See Brevard S. Childs, Isaiah, Old Testament Library (Louisville: Westminster John Knox Press, 2001), 382, 385, et passim.
 The much contested identification of “servant songs,” among other references to the servant(s), overlaps genre discussion more than simply listing theological themes such as those assembled in this table. For a list of reoccurring and interleaved literary genre components identified in Isaiah 40-55 (oracle of salvation; proclamation of salvation; trial speech; disputation), see J. M. Waard, “Isaiah,” Interpreter’s Dictionary of the Bible: Supplementary Volume, ed. Keith Crim (Nashville: Abington, 1976), 460.
 The preposition “like, as” (כְּ) can be prefixed to the relative pronoun “which, that, who” (אֲשֶׁר, thus כַּאֲשֶׁר) as it is in Isaiah 11:16 with the comparative force of “like, as” (GKC, §161b).
 For details of Isaiah 43 blending elements of Exodus 14-15 and Genesis 1-2 based on the connectivity already present in these Torah contexts, see Gary Edward Schnittjer, “Genesis-shaping of Exodus,” in Torah Story Video Lectures (Grand Rapids: Zondervan, 2017), 11-2 [DVD/streaming, see TorahStory.com].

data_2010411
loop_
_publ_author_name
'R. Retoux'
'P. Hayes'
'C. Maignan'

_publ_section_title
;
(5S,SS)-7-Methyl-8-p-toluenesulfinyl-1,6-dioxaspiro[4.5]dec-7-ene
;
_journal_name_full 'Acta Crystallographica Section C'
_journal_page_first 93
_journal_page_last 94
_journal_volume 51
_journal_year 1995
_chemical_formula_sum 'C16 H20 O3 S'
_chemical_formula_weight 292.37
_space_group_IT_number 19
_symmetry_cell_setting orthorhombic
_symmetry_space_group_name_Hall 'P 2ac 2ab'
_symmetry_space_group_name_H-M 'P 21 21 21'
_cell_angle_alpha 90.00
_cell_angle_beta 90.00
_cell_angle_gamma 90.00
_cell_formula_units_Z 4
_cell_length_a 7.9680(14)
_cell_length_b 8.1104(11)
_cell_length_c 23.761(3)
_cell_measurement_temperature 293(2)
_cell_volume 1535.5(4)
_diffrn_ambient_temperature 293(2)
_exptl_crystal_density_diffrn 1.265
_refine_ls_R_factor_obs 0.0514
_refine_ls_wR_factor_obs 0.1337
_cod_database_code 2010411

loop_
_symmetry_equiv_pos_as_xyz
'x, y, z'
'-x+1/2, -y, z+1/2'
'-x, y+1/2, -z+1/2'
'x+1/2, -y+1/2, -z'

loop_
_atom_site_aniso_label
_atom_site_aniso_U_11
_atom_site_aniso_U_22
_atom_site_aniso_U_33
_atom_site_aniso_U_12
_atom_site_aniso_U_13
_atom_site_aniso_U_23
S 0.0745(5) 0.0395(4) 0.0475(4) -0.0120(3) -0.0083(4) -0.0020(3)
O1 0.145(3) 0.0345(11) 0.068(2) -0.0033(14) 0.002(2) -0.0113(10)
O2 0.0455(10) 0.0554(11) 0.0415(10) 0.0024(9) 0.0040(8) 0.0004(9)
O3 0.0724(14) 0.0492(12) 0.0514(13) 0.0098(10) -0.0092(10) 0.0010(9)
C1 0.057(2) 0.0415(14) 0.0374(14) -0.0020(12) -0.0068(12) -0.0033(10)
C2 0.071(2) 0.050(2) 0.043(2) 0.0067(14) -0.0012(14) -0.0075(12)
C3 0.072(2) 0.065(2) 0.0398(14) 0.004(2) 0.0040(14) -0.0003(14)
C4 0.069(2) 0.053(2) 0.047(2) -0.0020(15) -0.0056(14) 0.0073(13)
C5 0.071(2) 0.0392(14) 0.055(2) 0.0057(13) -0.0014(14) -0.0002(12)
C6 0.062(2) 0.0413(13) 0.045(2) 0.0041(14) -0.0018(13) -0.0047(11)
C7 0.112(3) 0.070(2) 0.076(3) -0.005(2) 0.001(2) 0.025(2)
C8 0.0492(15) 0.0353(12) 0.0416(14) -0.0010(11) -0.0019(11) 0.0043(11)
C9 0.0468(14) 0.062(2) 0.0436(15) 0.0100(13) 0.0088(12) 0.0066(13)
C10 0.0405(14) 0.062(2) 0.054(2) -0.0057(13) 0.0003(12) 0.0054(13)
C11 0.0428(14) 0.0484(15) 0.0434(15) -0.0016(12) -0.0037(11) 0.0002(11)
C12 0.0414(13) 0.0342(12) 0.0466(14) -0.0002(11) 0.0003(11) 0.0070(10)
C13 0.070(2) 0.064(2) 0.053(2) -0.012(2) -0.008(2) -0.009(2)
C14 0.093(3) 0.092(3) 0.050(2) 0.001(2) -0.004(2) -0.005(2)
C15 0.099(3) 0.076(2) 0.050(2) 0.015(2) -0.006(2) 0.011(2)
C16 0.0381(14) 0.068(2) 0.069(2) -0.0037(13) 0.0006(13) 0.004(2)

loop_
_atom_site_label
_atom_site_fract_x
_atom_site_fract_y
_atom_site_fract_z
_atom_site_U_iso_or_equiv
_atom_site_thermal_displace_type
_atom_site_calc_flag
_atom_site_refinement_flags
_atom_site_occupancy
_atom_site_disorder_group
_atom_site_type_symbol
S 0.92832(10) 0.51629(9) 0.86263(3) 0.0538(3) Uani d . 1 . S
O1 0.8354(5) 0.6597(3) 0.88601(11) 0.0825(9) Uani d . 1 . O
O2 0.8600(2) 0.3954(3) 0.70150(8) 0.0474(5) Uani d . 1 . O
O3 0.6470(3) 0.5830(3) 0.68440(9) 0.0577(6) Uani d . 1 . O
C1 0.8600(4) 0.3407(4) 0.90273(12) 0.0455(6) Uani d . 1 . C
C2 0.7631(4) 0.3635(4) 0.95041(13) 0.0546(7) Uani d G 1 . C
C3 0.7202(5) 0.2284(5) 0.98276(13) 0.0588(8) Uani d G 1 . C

The terms derived from “create” (ברא) of Genesis 1 are preserved for use with Yahweh as subject, though the roots for “make” (עשׂה) of Gen 1, 2 and “form” (יצר) of Genesis 2 is used of both Yahweh and the idol makers in this section of Isaiah.
 The polemic against idolatry interconnects, by means of contrasts, with the broader context of Isaiah 40-55. Other polemics against idolatry typically build contrasts into the polemics themselves (see Jer 10:1-16; Ps 115, esp. vv. 3-8; Wis 13-15; Ep Jer).